U.S. Chamber Highlights Canada’s Smart Policies that Spur Economic Growth

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Government and Business Leaders from Both Countries Discuss How Domestic Energy Production and Lower Taxes Lead to More Jobs

The U.S. Chamber of Commerce’s National Chamber Foundation today hosted an event highlighting Canada as a partner in growth and opportunity. Government and business leaders from both countries discussed how Canada has transformed its economy in the last 20 years through smart policy choices such as lowering taxes and encouraging domestic energy production and what the U.S. can learn. Canada has recovered faster and more robustly from the global recession than nearly all other major economies. It has replaced all jobs lost in the recession and has one of the lowest, most competitive corporate tax rates in the world.

"Our neighbor to the north is not only a critical friend and ally, it also provides important economic lessons for government leaders in the United States," said Thomas J. Donohue, president and CEO of the U.S. Chamber. "By actions like streamlining the approval process for energy development, which has allowed the country to take smart advantage of its rich oil sands, and taking steps to produce a business-friendly climate by cutting taxes, Canada's economic transformation has resulted in stronger profits, and job creation. The United States could see similar results by enacting job-creating policies and fostering an environment for growth."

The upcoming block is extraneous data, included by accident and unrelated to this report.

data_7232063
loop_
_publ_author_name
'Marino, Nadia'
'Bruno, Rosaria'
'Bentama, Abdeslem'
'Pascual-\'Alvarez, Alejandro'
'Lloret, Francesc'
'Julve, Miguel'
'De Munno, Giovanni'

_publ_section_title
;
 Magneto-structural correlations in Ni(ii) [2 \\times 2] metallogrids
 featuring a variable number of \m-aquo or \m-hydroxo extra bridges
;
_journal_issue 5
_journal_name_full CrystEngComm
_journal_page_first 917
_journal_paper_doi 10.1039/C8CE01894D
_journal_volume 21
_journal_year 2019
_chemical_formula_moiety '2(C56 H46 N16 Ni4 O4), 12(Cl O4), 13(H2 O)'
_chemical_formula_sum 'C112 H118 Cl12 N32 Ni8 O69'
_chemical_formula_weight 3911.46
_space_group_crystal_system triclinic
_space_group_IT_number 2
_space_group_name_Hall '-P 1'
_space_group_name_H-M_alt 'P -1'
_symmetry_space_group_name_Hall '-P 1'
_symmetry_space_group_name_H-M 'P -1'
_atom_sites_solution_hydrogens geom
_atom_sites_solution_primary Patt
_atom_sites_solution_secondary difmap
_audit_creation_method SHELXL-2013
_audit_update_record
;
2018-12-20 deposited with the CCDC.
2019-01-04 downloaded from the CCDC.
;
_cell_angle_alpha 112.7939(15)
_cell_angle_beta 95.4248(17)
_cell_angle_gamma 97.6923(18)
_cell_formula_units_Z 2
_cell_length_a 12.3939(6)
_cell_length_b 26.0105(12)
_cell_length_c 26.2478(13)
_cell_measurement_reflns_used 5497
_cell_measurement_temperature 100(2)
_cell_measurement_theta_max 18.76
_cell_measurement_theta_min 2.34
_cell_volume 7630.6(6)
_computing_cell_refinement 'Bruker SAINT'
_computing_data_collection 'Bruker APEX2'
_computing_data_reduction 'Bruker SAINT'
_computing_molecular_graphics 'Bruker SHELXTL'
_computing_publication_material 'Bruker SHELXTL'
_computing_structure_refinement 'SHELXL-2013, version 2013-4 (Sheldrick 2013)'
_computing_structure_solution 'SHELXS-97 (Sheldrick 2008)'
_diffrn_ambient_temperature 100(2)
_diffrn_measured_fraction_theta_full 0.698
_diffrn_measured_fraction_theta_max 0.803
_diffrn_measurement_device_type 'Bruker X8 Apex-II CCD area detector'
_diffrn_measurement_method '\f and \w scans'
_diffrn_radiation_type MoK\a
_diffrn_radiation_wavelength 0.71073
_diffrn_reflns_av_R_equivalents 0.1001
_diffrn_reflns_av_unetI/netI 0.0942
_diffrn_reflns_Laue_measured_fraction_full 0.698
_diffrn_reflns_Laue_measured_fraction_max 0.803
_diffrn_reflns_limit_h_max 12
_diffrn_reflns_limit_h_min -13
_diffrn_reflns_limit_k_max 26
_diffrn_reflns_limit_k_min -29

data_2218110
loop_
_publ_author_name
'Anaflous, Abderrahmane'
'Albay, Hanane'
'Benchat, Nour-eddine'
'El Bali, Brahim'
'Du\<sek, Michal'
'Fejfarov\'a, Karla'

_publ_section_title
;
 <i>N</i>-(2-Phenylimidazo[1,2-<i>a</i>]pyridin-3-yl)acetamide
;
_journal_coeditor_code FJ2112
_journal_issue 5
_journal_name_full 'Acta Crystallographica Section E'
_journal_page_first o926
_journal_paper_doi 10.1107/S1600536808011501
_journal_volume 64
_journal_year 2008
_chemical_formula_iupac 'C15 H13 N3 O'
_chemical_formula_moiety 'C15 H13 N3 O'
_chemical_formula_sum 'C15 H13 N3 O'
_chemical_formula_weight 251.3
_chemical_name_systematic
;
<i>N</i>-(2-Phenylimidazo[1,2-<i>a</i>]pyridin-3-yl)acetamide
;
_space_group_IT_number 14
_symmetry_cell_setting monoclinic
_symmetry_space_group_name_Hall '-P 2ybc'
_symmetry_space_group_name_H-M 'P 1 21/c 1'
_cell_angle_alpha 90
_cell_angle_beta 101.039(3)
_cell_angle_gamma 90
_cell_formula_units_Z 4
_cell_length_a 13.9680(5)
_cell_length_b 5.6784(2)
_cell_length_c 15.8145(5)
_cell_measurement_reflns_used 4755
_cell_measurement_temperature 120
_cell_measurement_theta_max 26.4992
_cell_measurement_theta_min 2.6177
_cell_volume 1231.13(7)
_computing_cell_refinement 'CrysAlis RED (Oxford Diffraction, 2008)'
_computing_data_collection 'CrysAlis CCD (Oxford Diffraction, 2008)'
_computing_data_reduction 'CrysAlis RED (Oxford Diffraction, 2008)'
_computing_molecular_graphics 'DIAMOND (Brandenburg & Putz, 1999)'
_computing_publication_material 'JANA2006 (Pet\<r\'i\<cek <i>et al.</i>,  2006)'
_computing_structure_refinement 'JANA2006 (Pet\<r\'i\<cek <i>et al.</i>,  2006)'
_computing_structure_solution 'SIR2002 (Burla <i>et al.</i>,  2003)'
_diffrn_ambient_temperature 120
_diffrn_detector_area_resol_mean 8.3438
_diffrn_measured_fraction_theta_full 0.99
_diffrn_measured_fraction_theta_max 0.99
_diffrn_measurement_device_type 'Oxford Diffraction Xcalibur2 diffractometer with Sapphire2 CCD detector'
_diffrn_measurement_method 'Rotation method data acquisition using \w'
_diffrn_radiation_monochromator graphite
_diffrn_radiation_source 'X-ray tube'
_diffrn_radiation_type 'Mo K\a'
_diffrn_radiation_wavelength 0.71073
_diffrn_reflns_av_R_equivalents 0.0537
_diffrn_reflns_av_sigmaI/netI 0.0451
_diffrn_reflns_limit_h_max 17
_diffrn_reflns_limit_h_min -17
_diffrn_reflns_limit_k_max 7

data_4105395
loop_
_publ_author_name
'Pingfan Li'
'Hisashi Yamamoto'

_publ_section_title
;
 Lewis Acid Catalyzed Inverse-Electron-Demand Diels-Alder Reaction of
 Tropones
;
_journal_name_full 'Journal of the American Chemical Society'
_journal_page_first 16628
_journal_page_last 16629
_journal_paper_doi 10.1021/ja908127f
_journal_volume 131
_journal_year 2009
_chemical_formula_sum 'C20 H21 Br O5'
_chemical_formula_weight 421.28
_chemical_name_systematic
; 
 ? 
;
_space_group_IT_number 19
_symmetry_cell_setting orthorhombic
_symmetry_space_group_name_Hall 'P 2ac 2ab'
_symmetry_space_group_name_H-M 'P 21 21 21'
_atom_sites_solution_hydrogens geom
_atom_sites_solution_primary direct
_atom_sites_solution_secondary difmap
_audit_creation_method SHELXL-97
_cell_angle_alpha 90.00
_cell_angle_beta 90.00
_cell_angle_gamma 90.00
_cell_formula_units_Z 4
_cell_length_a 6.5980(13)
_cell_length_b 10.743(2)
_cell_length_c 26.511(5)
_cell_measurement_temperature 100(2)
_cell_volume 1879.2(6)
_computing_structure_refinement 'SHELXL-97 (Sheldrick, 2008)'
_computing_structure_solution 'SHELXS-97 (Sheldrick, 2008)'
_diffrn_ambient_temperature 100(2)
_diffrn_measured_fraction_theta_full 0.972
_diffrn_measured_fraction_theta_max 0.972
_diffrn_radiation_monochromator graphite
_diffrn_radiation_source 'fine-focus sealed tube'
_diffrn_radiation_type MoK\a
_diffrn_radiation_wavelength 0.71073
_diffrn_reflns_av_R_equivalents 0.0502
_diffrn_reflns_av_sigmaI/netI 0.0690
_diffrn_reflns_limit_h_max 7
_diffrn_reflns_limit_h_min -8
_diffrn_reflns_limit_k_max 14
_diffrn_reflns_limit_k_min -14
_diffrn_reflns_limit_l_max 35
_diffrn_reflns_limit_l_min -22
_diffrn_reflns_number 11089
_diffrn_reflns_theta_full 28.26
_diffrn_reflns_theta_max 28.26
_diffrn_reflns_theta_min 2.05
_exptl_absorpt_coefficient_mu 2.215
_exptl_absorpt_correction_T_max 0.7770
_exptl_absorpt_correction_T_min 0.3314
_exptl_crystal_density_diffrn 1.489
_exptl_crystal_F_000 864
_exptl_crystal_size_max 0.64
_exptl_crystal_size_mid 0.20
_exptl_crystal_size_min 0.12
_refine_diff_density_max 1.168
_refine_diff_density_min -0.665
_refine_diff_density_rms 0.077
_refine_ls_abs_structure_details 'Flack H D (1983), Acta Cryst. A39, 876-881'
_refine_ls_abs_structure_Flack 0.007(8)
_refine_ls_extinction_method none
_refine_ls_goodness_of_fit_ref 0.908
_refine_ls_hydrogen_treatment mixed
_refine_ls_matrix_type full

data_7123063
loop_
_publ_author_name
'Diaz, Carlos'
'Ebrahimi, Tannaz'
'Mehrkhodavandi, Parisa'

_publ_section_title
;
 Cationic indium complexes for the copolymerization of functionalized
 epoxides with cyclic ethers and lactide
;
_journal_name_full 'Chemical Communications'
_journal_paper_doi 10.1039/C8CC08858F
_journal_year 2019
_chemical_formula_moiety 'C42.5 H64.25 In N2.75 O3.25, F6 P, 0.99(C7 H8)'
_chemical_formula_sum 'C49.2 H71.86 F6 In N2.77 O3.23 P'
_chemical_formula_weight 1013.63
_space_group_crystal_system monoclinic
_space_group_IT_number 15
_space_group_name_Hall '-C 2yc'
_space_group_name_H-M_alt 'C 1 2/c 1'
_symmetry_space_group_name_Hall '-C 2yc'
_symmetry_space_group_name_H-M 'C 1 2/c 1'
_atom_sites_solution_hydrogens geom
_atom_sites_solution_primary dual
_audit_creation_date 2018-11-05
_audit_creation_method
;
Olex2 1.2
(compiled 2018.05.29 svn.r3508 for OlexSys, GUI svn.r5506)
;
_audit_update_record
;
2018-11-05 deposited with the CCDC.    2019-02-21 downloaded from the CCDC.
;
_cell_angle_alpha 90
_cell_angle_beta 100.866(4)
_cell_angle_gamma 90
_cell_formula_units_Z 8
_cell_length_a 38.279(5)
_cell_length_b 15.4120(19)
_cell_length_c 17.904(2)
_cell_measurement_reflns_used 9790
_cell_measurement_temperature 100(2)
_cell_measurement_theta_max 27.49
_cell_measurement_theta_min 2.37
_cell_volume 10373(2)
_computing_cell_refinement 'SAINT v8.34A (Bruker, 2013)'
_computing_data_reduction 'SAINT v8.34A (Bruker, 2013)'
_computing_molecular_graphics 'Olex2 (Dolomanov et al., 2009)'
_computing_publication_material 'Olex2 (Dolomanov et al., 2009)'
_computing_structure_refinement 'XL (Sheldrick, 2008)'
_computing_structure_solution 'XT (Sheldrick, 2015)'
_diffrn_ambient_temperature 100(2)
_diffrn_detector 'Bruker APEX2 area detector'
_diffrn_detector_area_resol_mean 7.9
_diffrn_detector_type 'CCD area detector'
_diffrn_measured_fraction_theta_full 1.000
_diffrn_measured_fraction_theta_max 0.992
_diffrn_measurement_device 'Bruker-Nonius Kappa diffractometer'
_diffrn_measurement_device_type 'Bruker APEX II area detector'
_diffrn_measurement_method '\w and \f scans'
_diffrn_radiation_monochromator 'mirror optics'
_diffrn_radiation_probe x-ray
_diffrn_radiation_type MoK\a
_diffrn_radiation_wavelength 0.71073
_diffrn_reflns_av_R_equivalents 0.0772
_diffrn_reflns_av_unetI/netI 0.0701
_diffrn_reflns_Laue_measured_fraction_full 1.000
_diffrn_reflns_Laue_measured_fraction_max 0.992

"Canada weathered the global economic and financial crisis better than most industrialized countries largely because of the strength of our financial sector and healthy household and corporate balance sheets," said President and CEO of the Canadian Chamber Perrin Beatty. "The public policies we choose determine the kind of country and the level of living standards we will enjoy in the decades ahead. Government can help create an advantage but it’s up to businesses to stay on top of their game, refine their strategies and invest in innovative products and technologies. The government can’t do that part for us. We have to do it for ourselves."

The United States and Canada enjoy the world’s largest bilateral trade relationship. Nearly $2 billion in goods trade crosses our shared 4,000 mile border each day supporting 8 million U.S. jobs.

Development of the Alberta oil sands is expected to contribute $1.7 trillion to the Canadian economy over the next 25 years and create almost 600,000 jobs. 99% of Canadian oil exports are U.S.-bound. The planned Keystone Pipeline would deliver oil sands to U.S. refineries, and create 250,000 U.S. jobs and generate $20 billion in economic activity.

The U.S. Chamber of Commerce is the world’s largest business federation representing the interests of more than 3 million businesses of all sizes, sectors, and regions, as well as state and local chambers and industry associations.

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